The “Psychology of Gardening”. Did you even know there was such a thing?
It’s a slow, gradual process – kind of like evolution, so hence the title – so it’s kind of hard to detect. From my own experiences digging about in my clients’ dirt, there is soooo much more to gardening than weeding, pruning and raking. That’s the visible stuff.
There’s a whole host of invisible “stuff” going on that goes a long way to explain what drives our kind to seek out spending hours in hot sun and high humidity or torrential downpours and varying degrees of muckiness.
I sense it in the odd way people look at me when I tell them that I sincerely enjoy weeding. Sort of like they don’t know how to arrange their faces. But that could just be my imagination.
The “invisible” I refer to are qualities that one needs if they ever hope to feel like a true “gardener”. I think they are qualities that either need to be there in the first place, and/or are patiently taught by the very elements that make up a garden; plants and water, soil and sun.
These qualities include:
Adaptability, Committment, Curiosity, Humility, Learning, Patience, Proactiveness, Problem Solving, Self-Reflection, Sense of Abundance.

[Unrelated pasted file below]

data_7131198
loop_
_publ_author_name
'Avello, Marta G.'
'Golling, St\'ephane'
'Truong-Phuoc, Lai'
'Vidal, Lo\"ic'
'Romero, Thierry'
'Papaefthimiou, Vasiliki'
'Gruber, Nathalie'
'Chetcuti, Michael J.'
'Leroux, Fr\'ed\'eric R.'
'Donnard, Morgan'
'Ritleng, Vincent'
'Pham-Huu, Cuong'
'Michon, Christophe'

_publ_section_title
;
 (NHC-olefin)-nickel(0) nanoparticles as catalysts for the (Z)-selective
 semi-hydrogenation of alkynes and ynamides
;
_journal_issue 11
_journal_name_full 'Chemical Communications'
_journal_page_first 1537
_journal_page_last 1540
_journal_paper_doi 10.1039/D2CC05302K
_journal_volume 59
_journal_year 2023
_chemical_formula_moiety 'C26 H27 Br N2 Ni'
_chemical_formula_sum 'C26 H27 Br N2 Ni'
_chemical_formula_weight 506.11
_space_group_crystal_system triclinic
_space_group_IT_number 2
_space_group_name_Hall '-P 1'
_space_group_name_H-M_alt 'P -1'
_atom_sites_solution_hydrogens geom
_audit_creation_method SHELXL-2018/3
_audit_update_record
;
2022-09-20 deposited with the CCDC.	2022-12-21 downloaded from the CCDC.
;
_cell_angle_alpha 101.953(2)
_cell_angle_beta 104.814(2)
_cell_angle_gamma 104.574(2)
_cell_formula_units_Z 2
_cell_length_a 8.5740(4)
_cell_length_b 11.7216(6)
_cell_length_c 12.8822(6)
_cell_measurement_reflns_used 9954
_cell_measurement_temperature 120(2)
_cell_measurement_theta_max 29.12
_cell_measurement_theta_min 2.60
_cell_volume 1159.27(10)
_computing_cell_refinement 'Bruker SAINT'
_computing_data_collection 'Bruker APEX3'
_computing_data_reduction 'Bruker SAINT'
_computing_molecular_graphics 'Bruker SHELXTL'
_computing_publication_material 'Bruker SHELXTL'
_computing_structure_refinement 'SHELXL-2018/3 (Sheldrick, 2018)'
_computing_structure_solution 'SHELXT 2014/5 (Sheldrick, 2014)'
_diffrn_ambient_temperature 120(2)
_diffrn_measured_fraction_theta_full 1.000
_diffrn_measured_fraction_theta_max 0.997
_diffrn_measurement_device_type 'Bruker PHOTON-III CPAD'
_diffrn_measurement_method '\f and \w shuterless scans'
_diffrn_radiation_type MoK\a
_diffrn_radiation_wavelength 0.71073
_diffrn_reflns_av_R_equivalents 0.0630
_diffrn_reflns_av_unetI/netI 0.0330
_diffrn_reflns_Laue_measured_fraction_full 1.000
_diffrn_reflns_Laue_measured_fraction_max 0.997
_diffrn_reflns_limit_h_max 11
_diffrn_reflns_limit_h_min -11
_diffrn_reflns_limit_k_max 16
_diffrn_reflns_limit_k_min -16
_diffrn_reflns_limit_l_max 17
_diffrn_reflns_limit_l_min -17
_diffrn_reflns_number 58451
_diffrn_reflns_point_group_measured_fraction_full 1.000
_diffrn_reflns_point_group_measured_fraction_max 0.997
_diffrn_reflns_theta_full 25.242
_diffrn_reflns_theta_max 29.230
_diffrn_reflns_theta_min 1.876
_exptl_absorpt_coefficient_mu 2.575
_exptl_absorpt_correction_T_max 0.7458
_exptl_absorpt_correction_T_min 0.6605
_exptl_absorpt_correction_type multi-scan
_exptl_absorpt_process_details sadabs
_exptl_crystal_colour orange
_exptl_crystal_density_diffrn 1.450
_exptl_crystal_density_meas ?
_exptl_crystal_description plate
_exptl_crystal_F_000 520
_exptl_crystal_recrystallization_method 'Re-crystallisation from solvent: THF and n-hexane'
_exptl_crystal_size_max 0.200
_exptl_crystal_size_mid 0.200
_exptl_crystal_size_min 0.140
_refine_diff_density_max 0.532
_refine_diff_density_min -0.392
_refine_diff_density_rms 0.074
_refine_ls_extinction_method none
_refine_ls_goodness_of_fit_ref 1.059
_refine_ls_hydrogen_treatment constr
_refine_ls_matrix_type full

Having these qualities are just as important as having the right tools to do the right job the right way.
The result? Beyond the obvious physical benefits from an activity that works every muscle group in your body, are the more subtle ones; Beauty, Form, Function, Joy, Order, Peace, Pride and Safety.
Double the benefits if you happen to be both the gardener and the gardenee!
Remember that quality, Patience? Hoo Boy. Big Time. Way…. Really. That means the passage of time – a season, or two or three or….
And we tend to forget where we started from, and how far we’ve come. Because sometimes it takes a while to enjoy the “fruits” of our labours, and we’ve perhaps have had our heads down; eagle eyes looking to whisk away the smallest effrontery of anything weed-like.
Gardener and gardenee alike, please lift your heads from time to time. Stand up, stretch and take a moment to look around and see what you’ve accomplished; inside yourselves as well as in your gardens.
I take pictures of my clients’ gardens. Lots of pictures. Before. During. “After”. The caveat with “After” is that there really never is an after. There is only evolution. Plants outgrow their space, and we sometimes outgrow our interest in them and want to try something else.
So the pictures not only serve to confirm just how much you’ve accomplished, they’ll help tell your story.
And how cool is it to tell your story with bright, colourful living things!